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Forskningsartikel2022Vetenskapligt granskadÖppen tillgång

Reducing Climate Risks by Improving Food Production and Value Chains: A Case of Sandy Soils in Semi-arid Kenya

Nkurunziza, Libere; Kuyah, Shem; Nyawira, Sylvia; Ng'ang'a, Stanley Karanja; Musei, Sylus; Chirinda, Ngonidzashe; Karugu, Winifred; Smucker, Alvin; oborn, Ingrid


Due to climate change and variability, extreme weather events are becoming more frequent worldwide, causing significant reductions in agricultural production and food security. The livelihoods of smallholder farmers, especially those eking out a living by farming on sandy soils, are particularly affected. We examined this issue using the case of Makueni County, a semi-arid area with sandy soils in south-eastern Kenya. Using survey data from 202 households, we examined extreme weather events affecting smallholder farmers and current management strategies used to mitigate the consequences. We then performed field experiments to assess potential gains of implementing sub-surface water retention technology (SWRT) in the region. Finally, we held group discussions with stakeholders in food value chains (FVC) to identify ways of managing climate risks to smallholder farmers. Analysis of the survey data showed that 199 of 202 farmers surveyed had experienced an extreme event associated with climate change and variability during the previous five years. Of these 199 farmers, 161 reported having changed their farming practices to adapt, especially to drought (70%) and increased temperature (22%). Common adaptation practices included early planting, reducing the area under cultivation, and water harvesting. In the field experiments, using SWRT resulted in a 50, 100, 150, and 170% increase in maize grain yield, cob numbers, cob weight, and maize stover biomass, respectively, compared with the control (without SWRT). Stakeholder group discussions along the FVC demonstrated a need for synergy among actors to mitigate climate risks caused by extreme weather events. These findings suggest that diversification of management strategies at farm level, combined with external inputs (new technologies, improved seeds, etc.) and services (credit access, learning from peers and professionals), will be instrumental in reducing future climate risks to smallholder farmers. Improving access to viable markets and fostering mutually beneficial linkages with post-harvest processors would add value to farm produce, thus further increasing income and the capacity of smallholder farmers to manage climate risks.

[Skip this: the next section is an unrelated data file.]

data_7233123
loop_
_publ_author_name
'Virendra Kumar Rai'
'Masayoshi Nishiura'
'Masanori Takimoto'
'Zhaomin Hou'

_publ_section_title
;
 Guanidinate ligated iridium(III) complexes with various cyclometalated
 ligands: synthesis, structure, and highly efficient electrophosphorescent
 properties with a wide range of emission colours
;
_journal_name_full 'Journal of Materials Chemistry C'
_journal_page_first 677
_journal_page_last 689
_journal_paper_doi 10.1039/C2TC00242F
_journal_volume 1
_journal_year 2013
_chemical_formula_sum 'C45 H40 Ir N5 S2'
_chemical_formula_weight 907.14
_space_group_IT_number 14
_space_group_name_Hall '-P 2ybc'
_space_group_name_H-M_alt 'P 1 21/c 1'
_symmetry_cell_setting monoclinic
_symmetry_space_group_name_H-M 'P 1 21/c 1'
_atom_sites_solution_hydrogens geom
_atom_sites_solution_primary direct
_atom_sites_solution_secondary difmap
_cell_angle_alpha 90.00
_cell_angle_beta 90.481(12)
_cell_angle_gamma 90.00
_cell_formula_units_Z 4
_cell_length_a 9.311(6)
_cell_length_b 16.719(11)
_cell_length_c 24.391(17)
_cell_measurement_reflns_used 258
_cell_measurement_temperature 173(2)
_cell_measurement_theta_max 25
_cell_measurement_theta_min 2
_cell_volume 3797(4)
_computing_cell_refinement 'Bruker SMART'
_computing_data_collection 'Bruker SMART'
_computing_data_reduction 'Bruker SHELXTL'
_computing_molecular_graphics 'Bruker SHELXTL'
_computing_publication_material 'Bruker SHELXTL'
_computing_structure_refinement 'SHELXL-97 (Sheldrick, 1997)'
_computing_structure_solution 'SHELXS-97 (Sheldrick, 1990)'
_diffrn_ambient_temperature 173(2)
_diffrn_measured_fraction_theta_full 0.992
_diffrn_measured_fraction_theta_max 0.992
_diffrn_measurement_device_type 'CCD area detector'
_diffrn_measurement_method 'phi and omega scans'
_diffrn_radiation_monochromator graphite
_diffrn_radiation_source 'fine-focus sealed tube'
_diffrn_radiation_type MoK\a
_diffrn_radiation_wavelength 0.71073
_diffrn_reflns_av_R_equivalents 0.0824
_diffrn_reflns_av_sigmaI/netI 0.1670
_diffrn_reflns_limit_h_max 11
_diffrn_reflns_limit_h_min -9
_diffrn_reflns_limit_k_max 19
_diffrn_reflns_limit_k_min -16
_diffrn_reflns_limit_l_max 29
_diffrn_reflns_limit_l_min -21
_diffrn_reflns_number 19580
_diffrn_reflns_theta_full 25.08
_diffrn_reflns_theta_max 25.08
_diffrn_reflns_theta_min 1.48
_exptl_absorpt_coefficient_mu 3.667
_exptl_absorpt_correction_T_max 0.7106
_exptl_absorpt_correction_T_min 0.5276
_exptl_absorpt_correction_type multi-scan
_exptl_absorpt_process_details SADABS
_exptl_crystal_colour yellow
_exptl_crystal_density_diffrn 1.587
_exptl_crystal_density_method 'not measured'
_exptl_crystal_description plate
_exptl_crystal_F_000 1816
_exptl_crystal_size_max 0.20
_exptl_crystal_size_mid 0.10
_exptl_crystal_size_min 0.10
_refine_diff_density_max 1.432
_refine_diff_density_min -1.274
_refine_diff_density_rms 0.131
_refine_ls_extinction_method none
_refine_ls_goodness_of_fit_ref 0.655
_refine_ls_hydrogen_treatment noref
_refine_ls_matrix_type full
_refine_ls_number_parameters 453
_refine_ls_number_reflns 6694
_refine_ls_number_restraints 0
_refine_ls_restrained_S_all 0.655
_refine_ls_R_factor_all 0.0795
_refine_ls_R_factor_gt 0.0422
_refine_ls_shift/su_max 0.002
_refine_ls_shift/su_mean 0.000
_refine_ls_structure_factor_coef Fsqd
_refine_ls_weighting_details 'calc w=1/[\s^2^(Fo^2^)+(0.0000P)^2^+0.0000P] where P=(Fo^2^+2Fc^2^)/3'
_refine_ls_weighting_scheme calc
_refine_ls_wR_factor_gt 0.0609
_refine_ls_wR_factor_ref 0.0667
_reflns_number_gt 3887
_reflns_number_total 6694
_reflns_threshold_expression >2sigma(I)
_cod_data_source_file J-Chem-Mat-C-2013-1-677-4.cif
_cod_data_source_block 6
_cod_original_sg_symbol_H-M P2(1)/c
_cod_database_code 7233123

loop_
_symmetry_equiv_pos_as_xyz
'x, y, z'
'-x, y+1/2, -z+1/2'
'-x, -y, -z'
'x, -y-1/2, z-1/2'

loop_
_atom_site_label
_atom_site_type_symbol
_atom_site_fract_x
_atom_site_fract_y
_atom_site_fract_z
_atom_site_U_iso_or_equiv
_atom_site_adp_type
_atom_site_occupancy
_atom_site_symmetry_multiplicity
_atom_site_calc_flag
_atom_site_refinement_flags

climate risks; food value chains; sandy soil; semi-arid region; Makueni

Publicerad i

Frontiers in Climate
2022, Volym: 3, artikelnummer: 766583
Utgivare: Frontiers Media S.A.